WP3-4 Chemical Aspects of New Storage Materials

Numerical investigation on closed adsorption systems

Hosted by:

University of Kassel

Student:

Kristijan Krekic

Started: 

01/02/2014

Supervisor(s):

Prof. Dr. Rudolf Pietsching

Short description

Several materials were investigated by isothermal titration calorimetry. Prior to the titration experiment desorption of water was carried out by heating and evacuation in a sealed tube. The applied temperatures range from 100°C (for silica gel) to 200 °C (for zeolite 13XBF) in order to fully dry the specific material. According to the titration experiments zeolite 13XBF shows the best adsorption enthalpy (integration of whole adsorption range). MOF-199, even though it has a lower adsorption enthalpy desorbs water at a much lower temperature of 120 °C, rendering it better suited for regeneration processes. Calcium chloride modified silica materials (SBA-15) show increasing adsorption with larger contents of CaCl2. MOFs with structural similarities to zeolites, MIL-101-M3 (M= Fe, Cr, Al), show a lower adsorption then zeolite, albeit lower desorption temperature (140 °C) and higher water uptake. Also aluminum phosphate, APO-TRIC-12, shows large adsorption enthalpy with low desorption temperature.

Project background (click to open)

We are especially interested in (ad-)sorption processes involving solid or liquid phases which can be carried out in open or closed systems. Some of these systems are commercially available to date, however the sorption materials currently in use are subject of improvement. In this Ph.D. project in the Chemical Hybrid Materials group in Kassel the focus is set to the development and modification of novel desiccant sorption materials which may be solid, liquid or a combination of both. Existing solid sorption phases suffer from limited sorption capacities, mediocre thermal properties and space-filling as well as diffusion limited mass transport from the surface to the bulk material. On the other hand liquid desiccant phases are often corrosive, toxic and expensive. Therefore, in addition to established storage materials the potential of new types of solid and liquid desiccants like metal organic frameworks (MOFs) and ionic liquids (ILs) are explored aiming at applications involving energy storage and conversion. In the course of the project materials and material combinations are assessed based on literature data (if available) but also experimentally (e.g. isothermal titration calorimetry, water vapor pressure, desorption conditions, etc.). To improve their desirable properties, structural modifications on a molecular level will be carried out to optimize physical properties relevant to heat and mass transfer as well as to storage capacity.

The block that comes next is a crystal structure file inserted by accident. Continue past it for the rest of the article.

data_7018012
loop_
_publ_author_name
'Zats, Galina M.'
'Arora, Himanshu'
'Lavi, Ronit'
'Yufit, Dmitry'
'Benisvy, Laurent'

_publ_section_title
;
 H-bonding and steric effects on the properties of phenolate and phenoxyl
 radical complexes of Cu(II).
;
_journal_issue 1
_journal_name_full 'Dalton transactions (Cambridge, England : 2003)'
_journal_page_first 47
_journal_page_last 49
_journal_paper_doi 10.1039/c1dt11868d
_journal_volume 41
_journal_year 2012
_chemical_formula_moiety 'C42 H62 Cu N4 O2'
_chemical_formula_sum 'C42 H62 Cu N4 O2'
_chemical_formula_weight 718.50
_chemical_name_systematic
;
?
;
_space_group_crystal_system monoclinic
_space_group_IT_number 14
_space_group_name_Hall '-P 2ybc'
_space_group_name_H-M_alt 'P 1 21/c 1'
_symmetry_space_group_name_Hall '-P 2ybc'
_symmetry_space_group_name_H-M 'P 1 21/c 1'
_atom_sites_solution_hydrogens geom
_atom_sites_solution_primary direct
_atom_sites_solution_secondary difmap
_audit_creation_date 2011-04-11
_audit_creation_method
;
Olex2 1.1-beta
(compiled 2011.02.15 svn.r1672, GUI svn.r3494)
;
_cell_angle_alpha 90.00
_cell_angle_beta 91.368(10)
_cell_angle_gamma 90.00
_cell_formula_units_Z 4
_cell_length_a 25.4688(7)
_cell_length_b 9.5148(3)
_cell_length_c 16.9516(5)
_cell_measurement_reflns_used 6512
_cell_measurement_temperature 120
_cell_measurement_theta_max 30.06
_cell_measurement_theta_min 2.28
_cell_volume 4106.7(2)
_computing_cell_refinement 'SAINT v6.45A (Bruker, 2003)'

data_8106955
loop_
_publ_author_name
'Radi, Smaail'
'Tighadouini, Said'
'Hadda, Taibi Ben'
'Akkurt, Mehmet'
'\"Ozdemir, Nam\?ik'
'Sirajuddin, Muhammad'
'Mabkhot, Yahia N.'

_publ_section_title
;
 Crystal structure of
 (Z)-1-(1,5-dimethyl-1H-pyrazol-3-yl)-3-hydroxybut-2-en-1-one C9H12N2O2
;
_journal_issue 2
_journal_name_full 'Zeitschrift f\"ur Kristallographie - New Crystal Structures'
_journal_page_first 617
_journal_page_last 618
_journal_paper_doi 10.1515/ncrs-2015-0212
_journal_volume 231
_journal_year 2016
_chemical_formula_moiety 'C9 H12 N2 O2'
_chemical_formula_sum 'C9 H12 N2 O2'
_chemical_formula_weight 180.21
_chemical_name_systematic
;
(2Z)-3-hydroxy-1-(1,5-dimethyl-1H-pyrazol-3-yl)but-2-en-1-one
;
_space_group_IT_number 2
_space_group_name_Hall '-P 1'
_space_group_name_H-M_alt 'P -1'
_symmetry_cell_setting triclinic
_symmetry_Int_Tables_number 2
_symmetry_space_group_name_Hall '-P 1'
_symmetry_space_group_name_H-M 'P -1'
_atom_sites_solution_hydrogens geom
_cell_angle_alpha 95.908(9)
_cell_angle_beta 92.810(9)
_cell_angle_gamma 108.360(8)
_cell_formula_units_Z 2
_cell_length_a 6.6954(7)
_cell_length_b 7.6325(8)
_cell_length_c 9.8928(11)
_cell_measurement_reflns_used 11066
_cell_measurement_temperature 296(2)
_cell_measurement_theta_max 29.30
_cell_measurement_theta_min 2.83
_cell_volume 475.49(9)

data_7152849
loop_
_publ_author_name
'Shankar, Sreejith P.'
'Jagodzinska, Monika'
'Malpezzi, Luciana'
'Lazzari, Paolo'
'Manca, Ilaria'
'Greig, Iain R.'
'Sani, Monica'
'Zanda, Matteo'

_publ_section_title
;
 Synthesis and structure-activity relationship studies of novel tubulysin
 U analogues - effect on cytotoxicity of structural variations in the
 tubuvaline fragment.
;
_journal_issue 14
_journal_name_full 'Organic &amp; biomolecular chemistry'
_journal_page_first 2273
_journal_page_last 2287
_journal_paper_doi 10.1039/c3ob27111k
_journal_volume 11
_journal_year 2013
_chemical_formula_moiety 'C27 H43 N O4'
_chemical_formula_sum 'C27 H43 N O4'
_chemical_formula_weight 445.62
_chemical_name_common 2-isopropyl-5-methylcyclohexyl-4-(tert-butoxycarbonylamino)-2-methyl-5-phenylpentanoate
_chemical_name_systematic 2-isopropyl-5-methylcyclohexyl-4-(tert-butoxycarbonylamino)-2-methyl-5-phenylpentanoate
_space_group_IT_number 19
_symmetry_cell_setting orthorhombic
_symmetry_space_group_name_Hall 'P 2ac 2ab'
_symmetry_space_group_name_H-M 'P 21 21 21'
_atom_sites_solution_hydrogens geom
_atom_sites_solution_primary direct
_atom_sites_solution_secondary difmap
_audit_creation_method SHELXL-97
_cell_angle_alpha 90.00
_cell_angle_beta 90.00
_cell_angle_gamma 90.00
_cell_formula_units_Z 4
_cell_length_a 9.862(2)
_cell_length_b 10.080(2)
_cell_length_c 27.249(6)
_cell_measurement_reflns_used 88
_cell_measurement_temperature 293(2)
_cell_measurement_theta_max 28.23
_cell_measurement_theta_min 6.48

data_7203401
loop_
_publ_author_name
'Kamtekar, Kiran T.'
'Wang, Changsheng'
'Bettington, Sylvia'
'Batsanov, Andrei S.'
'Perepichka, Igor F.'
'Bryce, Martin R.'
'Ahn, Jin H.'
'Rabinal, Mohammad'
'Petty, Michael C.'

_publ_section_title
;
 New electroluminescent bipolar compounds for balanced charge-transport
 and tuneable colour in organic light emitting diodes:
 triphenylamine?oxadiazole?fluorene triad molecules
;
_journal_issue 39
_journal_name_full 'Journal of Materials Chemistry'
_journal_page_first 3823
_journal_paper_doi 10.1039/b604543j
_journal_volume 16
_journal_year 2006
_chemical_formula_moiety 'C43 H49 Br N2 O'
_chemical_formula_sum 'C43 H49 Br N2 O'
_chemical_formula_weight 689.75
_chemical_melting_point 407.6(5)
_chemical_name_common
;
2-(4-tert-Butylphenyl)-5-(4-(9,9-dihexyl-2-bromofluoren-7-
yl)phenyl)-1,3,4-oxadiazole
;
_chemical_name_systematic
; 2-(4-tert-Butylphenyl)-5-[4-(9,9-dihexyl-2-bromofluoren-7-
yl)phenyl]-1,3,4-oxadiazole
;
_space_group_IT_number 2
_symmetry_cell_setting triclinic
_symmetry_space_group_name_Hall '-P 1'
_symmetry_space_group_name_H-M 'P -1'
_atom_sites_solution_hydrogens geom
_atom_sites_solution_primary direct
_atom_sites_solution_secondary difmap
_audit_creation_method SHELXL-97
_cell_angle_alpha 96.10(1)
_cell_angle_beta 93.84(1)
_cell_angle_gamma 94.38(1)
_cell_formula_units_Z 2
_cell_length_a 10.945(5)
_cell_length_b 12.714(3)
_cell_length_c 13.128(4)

Methodology (click to open)

Fig 1. Sorption isotherms for combination of 13XBF and DMSO. (click to enlarge)
Fig 2. Packing of a porous coordination polymer from our investigations.

Current experiments are based on improving poor heat conduction of solid materials. For that we are introducing a new model. By using combination of solid and liquid we are not only improving heat conduction of system but also the water load capacity. Until now several liquids were tested in combination with zeolite 13XBF. First test show an increase in heat conduction and water capacity but water load on zeolite is reduced due to competition of liquid and water. Based on this results dimethyl sulfoxide (DMSO) as liquid was used, showed on fig 1. Future experiments will be carried using different liquids in order to find best potential match.

Parallel to adsorption investigation experiments to prepare new porous materials are made. For this purpose Phosphonic acid bridging ligands were selected and are complexed with lanthanide metals. First results show formation of coordination polymers (COPs) in various polymer types depending on properties of metal selected. Example structure showed on Fig 2.